Likewise, The Venture Bros.’ constant willingness to let it’s characters age (and evolve emotionally, or even die permanently), blow up premises, change settings, and start with fresh with entirely new status quos, provided the road map for Archer’s own daring seasons of reinvention. Archer Vice (season five), Archer Dreamland (season eight), and Archer Danger Island (season nine) saw the series shift from spy parody to 80s’ crime lords, 40s’ film noir and 30s’ adventure camp respectively – proving that fans will follow into the unfamiliar if the writing is intelligent, attentive to established continuity, and enterprising enough to experiment.
Because so much thought goes into every storyline, and the fact that it’s one of the few remaining shows that’s traditionally drawn and inked, there have only been six seasons of The Venture Bros. over the last 14 years. But the show has finally returned for it’s long-awaited seventh season, and its remarkably still in peak form. Dr. Thaddeus “Rusty” Venture, along with his teenaged sons and lethal bodyguard Brock Samson, has now moved to New York City, and leveled up to become a big-time “protagonist”. Which means that he now must face “Level 10 antagonists” from the supervillain bureaucracy known as The Guild of Calamitous Intent (GCI).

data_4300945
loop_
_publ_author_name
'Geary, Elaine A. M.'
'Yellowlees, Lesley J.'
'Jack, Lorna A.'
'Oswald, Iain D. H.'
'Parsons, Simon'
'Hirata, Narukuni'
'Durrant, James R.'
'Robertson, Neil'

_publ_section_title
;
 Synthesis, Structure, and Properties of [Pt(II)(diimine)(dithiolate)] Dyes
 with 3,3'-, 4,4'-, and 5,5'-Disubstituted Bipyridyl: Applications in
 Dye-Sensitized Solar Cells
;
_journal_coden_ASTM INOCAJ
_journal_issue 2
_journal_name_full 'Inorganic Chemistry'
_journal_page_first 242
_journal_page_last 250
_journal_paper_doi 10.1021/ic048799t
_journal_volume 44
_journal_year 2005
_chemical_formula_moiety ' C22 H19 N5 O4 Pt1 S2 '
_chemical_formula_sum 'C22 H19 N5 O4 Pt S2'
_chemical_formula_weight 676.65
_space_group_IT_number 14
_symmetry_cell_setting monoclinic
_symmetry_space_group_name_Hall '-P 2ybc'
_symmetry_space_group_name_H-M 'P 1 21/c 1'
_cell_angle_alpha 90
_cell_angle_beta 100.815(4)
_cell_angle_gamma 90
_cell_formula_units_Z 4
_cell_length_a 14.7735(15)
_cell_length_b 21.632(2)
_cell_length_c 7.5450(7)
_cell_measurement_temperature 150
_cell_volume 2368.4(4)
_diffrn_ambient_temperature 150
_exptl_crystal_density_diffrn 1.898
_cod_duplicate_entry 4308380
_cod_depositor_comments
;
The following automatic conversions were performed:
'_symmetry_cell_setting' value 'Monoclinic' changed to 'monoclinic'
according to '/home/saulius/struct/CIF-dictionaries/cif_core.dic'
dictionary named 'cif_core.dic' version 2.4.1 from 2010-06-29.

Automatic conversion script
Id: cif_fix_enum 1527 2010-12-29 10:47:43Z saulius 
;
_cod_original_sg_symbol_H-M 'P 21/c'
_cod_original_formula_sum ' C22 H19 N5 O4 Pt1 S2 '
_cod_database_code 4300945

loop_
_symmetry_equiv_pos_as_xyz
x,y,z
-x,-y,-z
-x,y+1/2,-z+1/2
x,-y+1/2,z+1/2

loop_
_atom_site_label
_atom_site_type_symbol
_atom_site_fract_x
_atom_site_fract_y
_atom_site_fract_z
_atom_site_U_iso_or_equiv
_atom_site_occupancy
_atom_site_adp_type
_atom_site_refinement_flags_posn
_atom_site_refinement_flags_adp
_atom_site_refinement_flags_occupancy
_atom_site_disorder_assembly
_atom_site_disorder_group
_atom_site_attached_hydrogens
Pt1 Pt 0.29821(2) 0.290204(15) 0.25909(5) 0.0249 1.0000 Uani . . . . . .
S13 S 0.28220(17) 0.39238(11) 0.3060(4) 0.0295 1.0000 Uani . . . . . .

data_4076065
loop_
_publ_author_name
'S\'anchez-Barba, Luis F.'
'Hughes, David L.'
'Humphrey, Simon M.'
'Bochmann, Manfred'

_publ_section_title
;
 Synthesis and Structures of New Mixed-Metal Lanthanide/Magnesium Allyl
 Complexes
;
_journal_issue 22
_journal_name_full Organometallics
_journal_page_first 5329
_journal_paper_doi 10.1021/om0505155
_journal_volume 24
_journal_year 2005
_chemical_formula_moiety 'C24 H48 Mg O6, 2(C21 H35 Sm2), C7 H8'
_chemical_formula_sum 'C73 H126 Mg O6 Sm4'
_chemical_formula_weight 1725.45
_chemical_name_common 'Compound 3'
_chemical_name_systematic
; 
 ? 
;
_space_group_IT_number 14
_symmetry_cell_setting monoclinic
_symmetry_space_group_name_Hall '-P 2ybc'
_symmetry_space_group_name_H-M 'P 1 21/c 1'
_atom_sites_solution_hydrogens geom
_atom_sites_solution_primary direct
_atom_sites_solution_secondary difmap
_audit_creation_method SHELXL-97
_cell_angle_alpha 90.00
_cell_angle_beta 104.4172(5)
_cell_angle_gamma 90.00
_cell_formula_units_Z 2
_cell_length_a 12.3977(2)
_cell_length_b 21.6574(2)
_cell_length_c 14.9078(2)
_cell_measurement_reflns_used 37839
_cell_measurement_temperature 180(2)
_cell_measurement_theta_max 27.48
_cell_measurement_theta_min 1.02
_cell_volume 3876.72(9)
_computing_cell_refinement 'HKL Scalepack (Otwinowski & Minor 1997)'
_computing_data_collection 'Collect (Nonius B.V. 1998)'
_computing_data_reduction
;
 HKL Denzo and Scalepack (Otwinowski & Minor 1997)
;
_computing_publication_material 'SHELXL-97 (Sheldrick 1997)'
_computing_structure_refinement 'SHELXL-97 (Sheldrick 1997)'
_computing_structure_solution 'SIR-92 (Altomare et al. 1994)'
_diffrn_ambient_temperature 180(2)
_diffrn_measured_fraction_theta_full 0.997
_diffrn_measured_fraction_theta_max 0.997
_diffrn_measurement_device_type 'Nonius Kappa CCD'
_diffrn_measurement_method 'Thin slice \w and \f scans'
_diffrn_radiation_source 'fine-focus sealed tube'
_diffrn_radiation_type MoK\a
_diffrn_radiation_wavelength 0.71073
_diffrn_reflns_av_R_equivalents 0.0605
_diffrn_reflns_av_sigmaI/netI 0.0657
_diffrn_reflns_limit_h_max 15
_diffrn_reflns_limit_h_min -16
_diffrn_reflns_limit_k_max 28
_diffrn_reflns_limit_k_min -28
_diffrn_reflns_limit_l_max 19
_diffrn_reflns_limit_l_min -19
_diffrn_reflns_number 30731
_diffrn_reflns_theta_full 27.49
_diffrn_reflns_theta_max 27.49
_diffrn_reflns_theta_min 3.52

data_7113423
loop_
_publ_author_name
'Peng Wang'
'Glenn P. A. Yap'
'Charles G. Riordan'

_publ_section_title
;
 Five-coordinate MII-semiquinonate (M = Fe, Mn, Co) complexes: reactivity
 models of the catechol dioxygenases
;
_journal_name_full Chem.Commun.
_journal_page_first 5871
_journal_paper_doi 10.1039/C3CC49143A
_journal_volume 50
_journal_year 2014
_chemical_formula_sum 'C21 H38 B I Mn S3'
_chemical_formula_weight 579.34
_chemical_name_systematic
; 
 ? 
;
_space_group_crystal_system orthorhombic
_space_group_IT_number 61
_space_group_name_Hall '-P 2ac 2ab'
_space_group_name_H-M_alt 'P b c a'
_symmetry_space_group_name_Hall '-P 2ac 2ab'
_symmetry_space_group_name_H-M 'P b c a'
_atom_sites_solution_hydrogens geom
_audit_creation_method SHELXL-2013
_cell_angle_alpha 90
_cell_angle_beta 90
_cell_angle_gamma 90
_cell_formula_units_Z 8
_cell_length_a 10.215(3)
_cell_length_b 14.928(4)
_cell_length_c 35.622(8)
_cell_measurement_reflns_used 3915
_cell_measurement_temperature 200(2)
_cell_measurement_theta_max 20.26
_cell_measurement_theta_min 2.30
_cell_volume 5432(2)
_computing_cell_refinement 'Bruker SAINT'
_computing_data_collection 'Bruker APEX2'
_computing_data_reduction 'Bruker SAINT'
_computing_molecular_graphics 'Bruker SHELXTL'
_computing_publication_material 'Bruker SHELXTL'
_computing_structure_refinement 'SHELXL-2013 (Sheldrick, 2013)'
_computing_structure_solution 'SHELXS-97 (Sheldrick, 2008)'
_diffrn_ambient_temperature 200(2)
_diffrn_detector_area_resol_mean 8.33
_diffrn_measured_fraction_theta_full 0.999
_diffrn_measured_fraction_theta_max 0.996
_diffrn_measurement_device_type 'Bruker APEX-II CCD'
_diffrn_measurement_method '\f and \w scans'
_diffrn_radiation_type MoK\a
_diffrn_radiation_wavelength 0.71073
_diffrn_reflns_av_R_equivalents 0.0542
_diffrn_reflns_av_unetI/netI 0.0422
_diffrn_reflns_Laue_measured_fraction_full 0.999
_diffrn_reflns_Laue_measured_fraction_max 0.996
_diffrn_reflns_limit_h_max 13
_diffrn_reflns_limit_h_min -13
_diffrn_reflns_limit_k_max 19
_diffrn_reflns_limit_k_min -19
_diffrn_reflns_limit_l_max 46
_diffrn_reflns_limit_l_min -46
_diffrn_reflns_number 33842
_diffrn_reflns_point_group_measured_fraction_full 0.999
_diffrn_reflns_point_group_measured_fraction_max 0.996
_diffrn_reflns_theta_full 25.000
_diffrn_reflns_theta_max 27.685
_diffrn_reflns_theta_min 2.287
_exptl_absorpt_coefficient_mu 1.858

Simultaneously we also follow Rusty’s former enemy, the butterfly-themed villain The Monarch (and his lone henchman Gary) who has been downgraded to a “Level 4” after his previous failures against Team Venture. Not only is he disillusioned with lowly status, he also grows resentful of his wife Dr. Mrs. The Monarch (formerly Dr. Girlfriend), who has been promoted as the de facto leader of the GCI (and thus also The Monarch’s boss). To get back to arching Dr. Venture, The Monarch now masquerades as the vigilante The Blue Morpho (whose backstory is far too convoluted to explain) in order to secretly murder villains ahead of him in the rankings.
That was just a threadbare summary of the labyrinthe narrative that has been woven over the past seven seasons. And while the show succeeds in being thrilling and immensely funny even sans context, if you’re a newbie, we’d advice you to catch-up on the show’s 70-odd episodes for the maximum resonance (don’t worry, the show was so far ahead it’s time that 2004’s first season still feels cutting-edge today). But if you’re a long-time fan like we are, strap in because season seven is set to pay off long-running mysteries, deliver shocking twists and unveil hidden backstories that will (once again) redefine the show’s core relationships. Go Team Venture!